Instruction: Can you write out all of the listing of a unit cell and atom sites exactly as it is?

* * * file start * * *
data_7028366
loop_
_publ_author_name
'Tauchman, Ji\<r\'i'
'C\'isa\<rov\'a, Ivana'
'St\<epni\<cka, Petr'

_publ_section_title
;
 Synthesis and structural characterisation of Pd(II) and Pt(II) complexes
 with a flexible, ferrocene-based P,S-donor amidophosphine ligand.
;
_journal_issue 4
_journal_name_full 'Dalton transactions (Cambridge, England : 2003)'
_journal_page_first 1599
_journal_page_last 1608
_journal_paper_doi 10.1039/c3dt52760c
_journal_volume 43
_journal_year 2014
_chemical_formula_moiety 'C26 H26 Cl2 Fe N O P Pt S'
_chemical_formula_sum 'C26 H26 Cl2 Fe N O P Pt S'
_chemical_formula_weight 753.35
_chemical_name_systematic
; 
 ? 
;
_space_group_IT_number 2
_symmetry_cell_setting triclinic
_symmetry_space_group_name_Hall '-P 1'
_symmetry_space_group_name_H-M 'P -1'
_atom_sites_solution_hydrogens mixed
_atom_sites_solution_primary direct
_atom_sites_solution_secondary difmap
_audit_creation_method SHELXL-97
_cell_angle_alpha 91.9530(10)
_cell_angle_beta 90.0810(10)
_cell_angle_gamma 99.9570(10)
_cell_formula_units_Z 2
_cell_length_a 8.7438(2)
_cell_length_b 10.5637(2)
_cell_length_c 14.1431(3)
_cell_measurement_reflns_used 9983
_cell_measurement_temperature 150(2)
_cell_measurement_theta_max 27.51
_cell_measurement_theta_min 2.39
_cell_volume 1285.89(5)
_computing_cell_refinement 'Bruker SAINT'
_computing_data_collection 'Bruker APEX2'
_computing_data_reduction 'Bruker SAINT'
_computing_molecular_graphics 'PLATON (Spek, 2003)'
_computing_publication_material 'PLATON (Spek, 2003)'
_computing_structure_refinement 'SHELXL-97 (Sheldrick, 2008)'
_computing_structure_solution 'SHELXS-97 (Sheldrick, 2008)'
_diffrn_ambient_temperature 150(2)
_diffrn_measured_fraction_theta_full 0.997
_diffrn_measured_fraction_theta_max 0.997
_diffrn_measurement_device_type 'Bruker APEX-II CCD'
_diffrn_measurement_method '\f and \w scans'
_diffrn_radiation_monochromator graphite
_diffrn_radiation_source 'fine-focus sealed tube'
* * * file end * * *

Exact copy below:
data_7028366
loop_
_publ_author_name
'Tauchman, Ji\<r\'i'
'C\'isa\<rov\'a, Ivana'
'St\<epni\<cka, Petr'

_publ_section_title
;
 Synthesis and structural characterisation of Pd(II) and Pt(II) complexes
 with a flexible, ferrocene-based P,S-donor amidophosphine ligand.
;
_journal_issue 4
_journal_name_full 'Dalton transactions (Cambridge, England : 2003)'
_journal_page_first 1599
_journal_page_last 1608
_journal_paper_doi 10.1039/c3dt52760c
_journal_volume 43
_journal_year 2014
_chemical_formula_moiety 'C26 H26 Cl2 Fe N O P Pt S'
_chemical_formula_sum 'C26 H26 Cl2 Fe N O P Pt S'
_chemical_formula_weight 753.35
_chemical_name_systematic
; 
 ? 
;
_space_group_IT_number 2
_symmetry_cell_setting triclinic
_symmetry_space_group_name_Hall '-P 1'
_symmetry_space_group_name_H-M 'P -1'
_atom_sites_solution_hydrogens mixed
_atom_sites_solution_primary direct
_atom_sites_solution_secondary difmap
_audit_creation_method SHELXL-97
_cell_angle_alpha 91.9530(10)
_cell_angle_beta 90.0810(10)
_cell_angle_gamma 99.9570(10)
_cell_formula_units_Z 2
_cell_length_a 8.7438(2)
_cell_length_b 10.5637(2)
_cell_length_c 14.1431(3)
_cell_measurement_reflns_used 9983
_cell_measurement_temperature 150(2)
_cell_measurement_theta_max 27.51
_cell_measurement_theta_min 2.39
_cell_volume 1285.89(5)
_computing_cell_refinement 'Bruker SAINT'
_computing_data_collection 'Bruker APEX2'
_computing_data_reduction 'Bruker SAINT'
_computing_molecular_graphics 'PLATON (Spek, 2003)'
_computing_publication_material 'PLATON (Spek, 2003)'
_computing_structure_refinement 'SHELXL-97 (Sheldrick, 2008)'
_computing_structure_solution 'SHELXS-97 (Sheldrick, 2008)'
_diffrn_ambient_temperature 150(2)
_diffrn_measured_fraction_theta_full 0.997
_diffrn_measured_fraction_theta_max 0.997
_diffrn_measurement_device_type 'Bruker APEX-II CCD'
_diffrn_measurement_method '\f and \w scans'
_diffrn_radiation_monochromator graphite
_diffrn_radiation_source 'fine-focus sealed tube'